As we headed into a recession the government kept spending and spending. Soon we found ourselves deeper and deeper in debt. Rather than cutting back or at least try to control spending by purchasing cheaper muffins, getting competitive bids or hiring a full time staff member they continued down a path of irresponsibility. Obviously now drastic measures need to be taken to reduce spending, cutting costs and reducing debt; all this while trying to stimulate our troubled economy. Or they will need to come up with more money, aka raising taxes.
So what exactly does this have to do with you? While it is really quite simple, when times are tough it make sense to cut back on the little things to reduce spending rather than continuing on a path of debt and self-destruction. Things like skipping the mani-pedi, brewing your own coffee, bringing a bagged lunch or working a second job are small sacrifices you could easily do to save money and fund your emergency fund. By having such a fund, if something happens like your car breaks down or your roof leaks you will have the money to repair it. You wouldn’t have to incur debt or make drastic financial decisions.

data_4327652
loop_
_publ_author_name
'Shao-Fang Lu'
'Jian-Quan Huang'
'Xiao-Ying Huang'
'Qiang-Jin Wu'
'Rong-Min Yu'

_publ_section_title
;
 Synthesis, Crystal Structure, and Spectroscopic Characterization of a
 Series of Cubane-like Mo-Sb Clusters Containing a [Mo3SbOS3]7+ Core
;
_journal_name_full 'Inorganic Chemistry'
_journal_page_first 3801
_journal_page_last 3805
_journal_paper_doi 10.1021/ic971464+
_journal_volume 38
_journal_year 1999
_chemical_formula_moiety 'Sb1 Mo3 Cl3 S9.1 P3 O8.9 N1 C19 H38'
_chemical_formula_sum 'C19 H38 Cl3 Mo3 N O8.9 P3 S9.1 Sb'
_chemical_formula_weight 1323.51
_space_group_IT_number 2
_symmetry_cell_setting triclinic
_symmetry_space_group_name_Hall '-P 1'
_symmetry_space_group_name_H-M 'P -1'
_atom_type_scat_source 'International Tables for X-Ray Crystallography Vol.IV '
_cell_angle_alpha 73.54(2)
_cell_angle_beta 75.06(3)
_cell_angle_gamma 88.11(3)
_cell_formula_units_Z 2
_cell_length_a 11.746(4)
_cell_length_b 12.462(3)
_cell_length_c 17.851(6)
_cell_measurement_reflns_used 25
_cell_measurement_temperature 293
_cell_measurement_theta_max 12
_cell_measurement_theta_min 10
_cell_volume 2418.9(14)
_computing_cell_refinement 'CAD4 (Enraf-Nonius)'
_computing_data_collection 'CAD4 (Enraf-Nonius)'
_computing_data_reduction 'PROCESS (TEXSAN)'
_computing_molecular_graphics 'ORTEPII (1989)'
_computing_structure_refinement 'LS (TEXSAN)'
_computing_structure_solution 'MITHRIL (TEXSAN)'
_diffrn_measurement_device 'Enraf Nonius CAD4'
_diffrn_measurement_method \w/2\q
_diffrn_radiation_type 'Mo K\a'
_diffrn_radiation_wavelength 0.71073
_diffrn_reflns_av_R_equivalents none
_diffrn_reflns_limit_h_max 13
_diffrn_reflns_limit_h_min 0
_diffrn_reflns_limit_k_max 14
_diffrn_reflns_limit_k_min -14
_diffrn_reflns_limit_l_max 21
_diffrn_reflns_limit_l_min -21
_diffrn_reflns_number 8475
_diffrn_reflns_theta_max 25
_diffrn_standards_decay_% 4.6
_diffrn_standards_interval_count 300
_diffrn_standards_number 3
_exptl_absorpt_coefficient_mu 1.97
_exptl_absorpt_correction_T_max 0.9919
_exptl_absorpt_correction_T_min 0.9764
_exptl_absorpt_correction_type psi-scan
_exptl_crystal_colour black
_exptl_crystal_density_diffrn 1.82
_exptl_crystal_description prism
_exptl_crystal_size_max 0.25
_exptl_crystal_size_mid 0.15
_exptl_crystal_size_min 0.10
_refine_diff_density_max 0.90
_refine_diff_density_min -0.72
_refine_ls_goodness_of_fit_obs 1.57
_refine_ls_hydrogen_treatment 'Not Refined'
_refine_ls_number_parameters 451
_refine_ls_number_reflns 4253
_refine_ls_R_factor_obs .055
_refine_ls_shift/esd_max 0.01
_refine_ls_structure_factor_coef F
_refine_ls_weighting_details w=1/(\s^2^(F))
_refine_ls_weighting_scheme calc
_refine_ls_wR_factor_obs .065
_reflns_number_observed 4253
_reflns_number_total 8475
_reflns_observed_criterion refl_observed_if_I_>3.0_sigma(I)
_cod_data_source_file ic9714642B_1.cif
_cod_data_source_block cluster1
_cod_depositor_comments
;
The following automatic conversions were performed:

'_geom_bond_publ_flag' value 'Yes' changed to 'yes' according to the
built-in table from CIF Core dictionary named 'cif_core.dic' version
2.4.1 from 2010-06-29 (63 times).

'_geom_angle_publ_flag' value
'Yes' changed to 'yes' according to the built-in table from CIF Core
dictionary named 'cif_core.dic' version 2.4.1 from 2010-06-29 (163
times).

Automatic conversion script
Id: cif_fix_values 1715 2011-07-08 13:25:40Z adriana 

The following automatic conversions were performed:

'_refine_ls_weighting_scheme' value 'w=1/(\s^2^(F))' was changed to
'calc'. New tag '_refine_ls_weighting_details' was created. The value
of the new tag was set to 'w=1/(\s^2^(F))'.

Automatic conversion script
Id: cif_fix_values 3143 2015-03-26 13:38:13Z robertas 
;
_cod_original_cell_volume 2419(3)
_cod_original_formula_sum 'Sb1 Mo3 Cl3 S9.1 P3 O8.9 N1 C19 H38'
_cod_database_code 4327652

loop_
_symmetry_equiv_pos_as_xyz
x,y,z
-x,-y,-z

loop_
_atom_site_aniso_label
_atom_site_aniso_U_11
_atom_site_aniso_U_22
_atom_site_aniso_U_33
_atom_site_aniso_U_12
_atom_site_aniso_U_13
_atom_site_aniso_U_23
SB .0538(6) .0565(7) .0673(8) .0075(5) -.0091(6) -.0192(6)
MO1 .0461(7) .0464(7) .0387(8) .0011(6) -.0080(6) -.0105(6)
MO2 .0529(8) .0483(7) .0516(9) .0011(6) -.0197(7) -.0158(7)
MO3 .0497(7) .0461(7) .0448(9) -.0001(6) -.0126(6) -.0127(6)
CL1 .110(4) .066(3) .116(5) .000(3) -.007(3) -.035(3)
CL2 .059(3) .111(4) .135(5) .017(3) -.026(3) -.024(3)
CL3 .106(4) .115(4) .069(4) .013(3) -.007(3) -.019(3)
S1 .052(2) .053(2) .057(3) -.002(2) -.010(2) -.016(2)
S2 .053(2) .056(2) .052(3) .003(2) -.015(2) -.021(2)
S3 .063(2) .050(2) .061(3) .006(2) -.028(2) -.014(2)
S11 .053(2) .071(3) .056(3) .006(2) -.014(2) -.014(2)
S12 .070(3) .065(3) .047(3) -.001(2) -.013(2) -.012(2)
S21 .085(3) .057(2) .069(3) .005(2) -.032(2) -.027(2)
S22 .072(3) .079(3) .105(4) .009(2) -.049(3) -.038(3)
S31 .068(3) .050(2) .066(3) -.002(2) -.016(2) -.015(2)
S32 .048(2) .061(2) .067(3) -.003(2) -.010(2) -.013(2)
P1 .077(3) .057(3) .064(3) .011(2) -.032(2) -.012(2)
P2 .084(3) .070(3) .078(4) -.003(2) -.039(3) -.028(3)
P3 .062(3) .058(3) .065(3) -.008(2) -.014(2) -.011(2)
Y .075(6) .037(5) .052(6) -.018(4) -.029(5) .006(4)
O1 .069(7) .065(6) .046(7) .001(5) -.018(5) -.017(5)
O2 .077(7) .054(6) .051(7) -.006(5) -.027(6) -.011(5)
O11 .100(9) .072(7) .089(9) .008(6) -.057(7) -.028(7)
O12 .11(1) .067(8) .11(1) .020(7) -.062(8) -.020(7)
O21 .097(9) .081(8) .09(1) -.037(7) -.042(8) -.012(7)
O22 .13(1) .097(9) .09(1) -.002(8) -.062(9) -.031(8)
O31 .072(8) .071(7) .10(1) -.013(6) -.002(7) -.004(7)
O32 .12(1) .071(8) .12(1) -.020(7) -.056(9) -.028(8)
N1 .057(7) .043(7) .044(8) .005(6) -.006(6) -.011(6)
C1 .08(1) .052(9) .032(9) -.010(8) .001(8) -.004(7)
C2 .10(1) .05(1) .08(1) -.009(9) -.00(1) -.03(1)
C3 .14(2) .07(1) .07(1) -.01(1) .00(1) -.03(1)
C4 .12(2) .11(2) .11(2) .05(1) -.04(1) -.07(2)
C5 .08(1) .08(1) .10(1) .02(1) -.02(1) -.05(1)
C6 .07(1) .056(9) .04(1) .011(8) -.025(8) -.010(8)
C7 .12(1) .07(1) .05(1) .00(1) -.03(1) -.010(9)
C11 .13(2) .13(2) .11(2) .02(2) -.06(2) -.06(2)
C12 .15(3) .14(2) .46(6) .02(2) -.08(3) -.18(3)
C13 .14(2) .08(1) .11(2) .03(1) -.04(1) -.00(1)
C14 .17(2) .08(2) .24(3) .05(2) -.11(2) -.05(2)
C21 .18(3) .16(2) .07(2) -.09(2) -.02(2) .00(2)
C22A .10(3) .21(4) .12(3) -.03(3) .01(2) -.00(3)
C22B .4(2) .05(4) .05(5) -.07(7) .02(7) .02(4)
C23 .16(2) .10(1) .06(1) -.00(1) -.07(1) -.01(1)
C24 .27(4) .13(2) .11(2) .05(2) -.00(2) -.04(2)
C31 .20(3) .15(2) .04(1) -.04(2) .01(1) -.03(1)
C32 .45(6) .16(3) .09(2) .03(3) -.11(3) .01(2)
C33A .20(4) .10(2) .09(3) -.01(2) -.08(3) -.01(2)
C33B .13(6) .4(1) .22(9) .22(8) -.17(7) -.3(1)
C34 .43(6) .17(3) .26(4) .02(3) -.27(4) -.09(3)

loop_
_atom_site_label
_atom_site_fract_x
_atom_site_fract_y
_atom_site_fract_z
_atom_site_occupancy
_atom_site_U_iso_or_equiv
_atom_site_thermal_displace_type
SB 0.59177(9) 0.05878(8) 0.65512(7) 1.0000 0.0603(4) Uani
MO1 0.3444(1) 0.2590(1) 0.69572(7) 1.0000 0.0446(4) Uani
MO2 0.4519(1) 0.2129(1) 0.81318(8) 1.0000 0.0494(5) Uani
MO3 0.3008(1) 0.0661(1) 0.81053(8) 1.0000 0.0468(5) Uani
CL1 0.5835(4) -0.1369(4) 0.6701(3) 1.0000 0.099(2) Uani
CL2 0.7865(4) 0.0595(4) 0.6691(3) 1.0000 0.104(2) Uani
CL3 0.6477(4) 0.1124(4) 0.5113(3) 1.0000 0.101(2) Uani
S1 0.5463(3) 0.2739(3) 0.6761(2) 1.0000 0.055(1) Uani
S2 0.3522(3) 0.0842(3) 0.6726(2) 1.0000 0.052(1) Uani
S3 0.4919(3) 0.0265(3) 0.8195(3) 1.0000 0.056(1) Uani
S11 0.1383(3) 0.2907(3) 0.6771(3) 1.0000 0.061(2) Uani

Obviously there will always be the individual who continues to spend $300 on a pair of shoes so people won’t think they are hurting financially. But the truth is that you can only do that for so long before you get in over your head. At some point it isn’t about brewing your own coffee, it becomes about selling your assets such as your annuity, your car or your home just to survive. No one likes bill collectors and being in debt isn’t a picnic either therefore wouldn’t it make sense to live within your means and create a budget you can stick to?
Rescue Capital has a few tools on their website that can help you to reach your goal of financial responsibility. We are also looking into developing other tools too so if you have any suggestions on new tools or ways we can improve the ones we have just email us at email@example.com